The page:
There it was, staring at me as soon as I opened a box, situated like someone had placed it there on purpose. How long had it been, I wondered, since I had seen the photo of myself perched awkwardly atop a donkey.
Just before happening upon the photo, I was grumbling to myself about having to drag the Christmas decorations out of the attic. Then the next second it was like someone threw my memory gears into reverse, and I gently reached down to pluck the picture from its place of rest.
I have no idea when I had last laid eyes on the old black and white photograph. But I instantly recognized the T-shirt I was wearing (my parents bought it for me on a family vacation to South Dakota, and I wore it way too often), and the running shoes I was wearing that I had forgot I had ever owned.
Whoever said a picture speaks a thousand words was mistaken, because this little picture was speaking volumes to me. In the time it took to open a box, my frustration at hunting for Christmas decoration disappeared, and I was content as scenes of old flashed through my mind.
As I stood there looking at the photo, I could hear the crowd oohing and aahing as I crashed onto the floor of the old Hillsboro High School gym when a donkey deposited me there, and I could almost taste the nasty smell left on my blue jeans from riding those old donkeys.
The picture was taken in the late 1970s during my senior year in high school. Back in those days, donkey basketball games were a popular fundraiser, and somehow I was selected to be on one of the teams competing in one of those events.
When I signed up for the gig I really didn’t know what to expect. But I had watched donkey basketball games before, it seemed like a lot of fun, and I figured it could not be all that hard to shoot a couple baskets while sitting atop a donkey. I was right and wrong.
It depends, you see, on which donkey a player is paired with.
The first part of the game I had a cooperative donkey. I could lead it about anywhere I wanted to go — like near my team’s basket — hop on top of the animal, wait for a pass, then chuck the ball toward the hoop. I even made a two early baskets. But what I did not figure out until a little later in the game was that not all the donkeys were equal. Each team was allotted one donkey that was fairly cooperative, but all the other donkeys were trained to do something else — like stay in one place no matter how hard they were pulled or pushed, or to suddenly drop its head and send the rider crashing the floor about the same time it was mounted.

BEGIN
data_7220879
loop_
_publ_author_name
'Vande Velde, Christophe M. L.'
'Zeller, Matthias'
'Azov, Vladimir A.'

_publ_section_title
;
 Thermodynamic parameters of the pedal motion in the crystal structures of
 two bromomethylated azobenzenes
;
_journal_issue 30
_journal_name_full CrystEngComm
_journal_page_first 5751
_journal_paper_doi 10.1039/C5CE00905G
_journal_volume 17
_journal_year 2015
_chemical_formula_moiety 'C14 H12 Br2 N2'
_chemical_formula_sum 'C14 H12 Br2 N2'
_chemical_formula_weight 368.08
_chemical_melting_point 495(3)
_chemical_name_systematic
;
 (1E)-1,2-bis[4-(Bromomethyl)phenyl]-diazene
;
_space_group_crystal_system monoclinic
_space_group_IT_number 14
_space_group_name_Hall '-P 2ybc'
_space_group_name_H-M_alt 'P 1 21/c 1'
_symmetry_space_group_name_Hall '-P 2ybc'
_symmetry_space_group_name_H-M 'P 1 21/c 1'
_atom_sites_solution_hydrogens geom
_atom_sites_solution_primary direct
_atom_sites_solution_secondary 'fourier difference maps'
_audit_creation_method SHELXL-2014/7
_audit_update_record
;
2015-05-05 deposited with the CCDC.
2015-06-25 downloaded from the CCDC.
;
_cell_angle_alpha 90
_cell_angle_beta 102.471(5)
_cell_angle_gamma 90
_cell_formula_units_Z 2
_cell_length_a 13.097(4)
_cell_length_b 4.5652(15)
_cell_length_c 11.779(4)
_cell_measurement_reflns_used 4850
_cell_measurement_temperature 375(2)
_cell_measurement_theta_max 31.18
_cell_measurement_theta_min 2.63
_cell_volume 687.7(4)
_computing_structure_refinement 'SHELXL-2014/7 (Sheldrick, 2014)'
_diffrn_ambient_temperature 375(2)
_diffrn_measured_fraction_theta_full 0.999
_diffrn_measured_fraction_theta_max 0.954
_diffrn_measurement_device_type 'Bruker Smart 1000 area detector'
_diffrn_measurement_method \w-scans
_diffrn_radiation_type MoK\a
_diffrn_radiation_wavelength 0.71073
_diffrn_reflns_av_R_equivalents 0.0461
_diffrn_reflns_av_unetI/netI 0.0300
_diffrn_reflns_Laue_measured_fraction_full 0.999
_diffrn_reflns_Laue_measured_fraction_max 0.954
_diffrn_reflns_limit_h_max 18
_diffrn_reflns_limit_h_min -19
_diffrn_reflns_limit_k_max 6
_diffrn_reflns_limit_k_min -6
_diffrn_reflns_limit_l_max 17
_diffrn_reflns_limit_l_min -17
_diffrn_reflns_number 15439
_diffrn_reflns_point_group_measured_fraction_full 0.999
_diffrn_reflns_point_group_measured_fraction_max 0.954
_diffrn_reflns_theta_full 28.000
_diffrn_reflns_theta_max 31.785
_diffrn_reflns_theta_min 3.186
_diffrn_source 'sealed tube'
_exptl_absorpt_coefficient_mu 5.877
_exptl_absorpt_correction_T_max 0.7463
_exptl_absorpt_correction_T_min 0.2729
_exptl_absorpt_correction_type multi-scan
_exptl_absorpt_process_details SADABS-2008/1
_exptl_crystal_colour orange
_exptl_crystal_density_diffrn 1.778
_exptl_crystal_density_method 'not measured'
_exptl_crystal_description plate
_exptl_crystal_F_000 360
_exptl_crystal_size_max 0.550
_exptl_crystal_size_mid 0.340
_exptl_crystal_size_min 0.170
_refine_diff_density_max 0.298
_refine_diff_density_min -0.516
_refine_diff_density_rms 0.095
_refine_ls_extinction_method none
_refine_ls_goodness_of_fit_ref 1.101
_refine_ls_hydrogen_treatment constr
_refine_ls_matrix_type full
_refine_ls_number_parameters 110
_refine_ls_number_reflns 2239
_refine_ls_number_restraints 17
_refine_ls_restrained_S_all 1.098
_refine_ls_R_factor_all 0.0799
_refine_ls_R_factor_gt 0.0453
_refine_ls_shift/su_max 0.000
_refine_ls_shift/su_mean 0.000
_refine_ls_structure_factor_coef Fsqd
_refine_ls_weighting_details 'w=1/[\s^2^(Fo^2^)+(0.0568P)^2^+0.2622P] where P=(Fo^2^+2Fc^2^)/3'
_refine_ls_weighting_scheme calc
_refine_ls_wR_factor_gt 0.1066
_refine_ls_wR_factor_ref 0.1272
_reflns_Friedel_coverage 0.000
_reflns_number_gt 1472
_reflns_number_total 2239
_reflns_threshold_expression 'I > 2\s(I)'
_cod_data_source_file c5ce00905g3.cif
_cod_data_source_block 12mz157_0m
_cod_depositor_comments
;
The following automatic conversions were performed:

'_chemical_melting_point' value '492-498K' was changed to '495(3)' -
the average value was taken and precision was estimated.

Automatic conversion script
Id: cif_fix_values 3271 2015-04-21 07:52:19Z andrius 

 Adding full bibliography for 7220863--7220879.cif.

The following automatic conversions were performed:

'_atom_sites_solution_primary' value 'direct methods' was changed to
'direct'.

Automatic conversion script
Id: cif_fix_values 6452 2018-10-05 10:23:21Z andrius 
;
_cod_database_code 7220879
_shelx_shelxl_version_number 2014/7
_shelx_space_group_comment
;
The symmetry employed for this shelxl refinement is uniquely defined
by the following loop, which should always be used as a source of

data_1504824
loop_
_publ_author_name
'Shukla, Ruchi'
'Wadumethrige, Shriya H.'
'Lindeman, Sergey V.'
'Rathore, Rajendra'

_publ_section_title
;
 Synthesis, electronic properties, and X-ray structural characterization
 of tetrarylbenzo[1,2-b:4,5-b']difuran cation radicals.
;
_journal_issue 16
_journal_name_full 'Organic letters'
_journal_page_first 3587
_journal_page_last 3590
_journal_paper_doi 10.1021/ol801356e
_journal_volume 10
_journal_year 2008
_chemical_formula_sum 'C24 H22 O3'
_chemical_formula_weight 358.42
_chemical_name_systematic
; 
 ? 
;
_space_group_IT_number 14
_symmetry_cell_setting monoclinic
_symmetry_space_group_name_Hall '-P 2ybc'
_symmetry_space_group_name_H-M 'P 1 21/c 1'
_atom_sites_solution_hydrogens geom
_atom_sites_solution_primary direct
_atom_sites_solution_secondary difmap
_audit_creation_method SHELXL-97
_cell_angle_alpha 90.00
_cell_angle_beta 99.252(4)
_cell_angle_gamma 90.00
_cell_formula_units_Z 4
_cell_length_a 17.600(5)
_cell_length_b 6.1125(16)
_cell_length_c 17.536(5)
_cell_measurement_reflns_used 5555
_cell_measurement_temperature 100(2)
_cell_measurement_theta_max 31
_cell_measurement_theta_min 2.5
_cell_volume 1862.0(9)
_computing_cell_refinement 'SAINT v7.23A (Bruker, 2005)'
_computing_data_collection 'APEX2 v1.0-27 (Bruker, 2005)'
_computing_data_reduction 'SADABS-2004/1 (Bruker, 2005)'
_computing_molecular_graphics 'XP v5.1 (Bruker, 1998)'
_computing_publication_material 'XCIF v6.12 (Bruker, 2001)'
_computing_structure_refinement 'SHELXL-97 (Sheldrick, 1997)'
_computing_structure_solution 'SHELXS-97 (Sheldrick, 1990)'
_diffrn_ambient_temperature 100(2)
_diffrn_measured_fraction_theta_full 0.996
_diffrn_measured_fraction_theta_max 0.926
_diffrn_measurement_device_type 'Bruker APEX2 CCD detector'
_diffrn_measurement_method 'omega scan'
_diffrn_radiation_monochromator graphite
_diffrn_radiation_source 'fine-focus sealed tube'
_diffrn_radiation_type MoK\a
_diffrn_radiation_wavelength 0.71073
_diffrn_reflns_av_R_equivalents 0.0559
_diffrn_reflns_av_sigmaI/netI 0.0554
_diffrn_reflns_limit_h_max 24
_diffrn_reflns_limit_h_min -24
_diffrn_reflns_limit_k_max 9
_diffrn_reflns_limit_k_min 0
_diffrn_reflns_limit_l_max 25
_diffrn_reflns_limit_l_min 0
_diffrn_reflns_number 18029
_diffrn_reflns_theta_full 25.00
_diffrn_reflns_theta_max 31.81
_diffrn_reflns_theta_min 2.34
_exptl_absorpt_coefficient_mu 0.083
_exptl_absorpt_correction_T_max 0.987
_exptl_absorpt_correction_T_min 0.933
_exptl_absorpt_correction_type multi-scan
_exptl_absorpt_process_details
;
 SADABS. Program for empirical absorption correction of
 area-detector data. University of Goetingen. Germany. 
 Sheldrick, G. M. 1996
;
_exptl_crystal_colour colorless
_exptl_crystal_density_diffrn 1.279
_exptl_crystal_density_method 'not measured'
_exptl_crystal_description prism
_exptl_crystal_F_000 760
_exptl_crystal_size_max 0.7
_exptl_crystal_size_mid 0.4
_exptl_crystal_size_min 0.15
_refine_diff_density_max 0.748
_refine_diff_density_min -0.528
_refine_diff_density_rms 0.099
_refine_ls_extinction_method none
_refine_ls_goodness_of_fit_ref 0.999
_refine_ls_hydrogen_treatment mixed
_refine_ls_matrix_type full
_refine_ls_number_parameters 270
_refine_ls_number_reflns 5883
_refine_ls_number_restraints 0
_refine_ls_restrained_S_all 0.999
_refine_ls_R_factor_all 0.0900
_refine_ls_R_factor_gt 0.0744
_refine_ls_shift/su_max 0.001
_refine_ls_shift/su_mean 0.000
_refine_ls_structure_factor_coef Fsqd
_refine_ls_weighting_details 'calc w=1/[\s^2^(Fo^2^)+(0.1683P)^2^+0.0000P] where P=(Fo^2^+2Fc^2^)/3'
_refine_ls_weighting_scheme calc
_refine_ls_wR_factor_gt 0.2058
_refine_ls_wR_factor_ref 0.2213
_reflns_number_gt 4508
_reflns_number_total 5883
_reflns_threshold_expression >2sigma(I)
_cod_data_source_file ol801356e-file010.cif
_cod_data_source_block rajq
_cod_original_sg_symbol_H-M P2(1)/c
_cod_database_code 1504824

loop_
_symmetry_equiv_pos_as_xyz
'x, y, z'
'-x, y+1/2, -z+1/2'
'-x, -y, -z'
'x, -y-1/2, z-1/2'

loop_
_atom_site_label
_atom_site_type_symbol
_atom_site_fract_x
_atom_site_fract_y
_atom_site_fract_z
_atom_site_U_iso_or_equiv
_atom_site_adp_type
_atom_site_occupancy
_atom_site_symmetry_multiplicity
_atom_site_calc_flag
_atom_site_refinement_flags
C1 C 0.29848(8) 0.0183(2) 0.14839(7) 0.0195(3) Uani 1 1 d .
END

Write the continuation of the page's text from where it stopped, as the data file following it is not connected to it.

I caught on in the second half when I was assigned one of those donkeys that would not move. After pushing and pulling and cursing at the animal under my breath, I finally resigned myself to the fact that the new donkey was not going much of anywhere. So I jumped on top of it — where riders were required to be to shoot, catch or pass the ball. About that time a pass came my way. I caught it, and the donkey started to move toward my team’s basket. But after just a couple steps it suddenly lowered its head and sent me spiraling down its neck toward the floor. As I was falling, I launched a hook shot from near half court. I hit the backboard, rolled around the rim a couple times, then fell out. While the shot didn’t go in, I was pretty proud of the attempt, and even more so as I hit the floor hard and crowd started oohing and aahing.
As I stood there in the quiet of the attic and stared at the picture, I chuckled at the thought of taking pride in such nonsense.
When I looked a little closer at the picture, I could see Chief Wannawin — the huge wooden Indian cutout that was created by Dave Everson, one of my classmates, hanging on a wall in the old gym — and one of my other classmates, Phil Cole, atop another donkey. But what really caught my attention was how skinny I was. I mean, I knew 5’9 and 120 pounds was pretty skinny, but I didn’t realize I was as skinny as the scrawny boy in that picture.
Thinking about the donkey basketball game reminded me of playing against the Cincinnati Bengals and some Harlem Globetrotter wannabes in that old gym, and the countless other hours I spent there. The next thing I knew I was recalling fifth grade basketball games I played there, being a gym aid, proms, pep rallies, concerts, junior/senior banquets and my own graduation ceremony. There were later years when I covered countless games there as a sports reporter, watched Scouts race Pinewood Derby cars there, and even officiated basketball games that my sons played in inside that old gym.
I snapped back to reality at the sound of my wife’s voice asking if I was making any progress on the Christmas decorations.
Before long, the old photograph will return to the attic to rest with other keepsakes. But for the time being it sits where I can gaze at it from time to time — and let those old memories roll.
Jeff Gilliland is the editor of The Times-Gazette. He can be reached at firstname.lastname@example.org or 937-402-2522.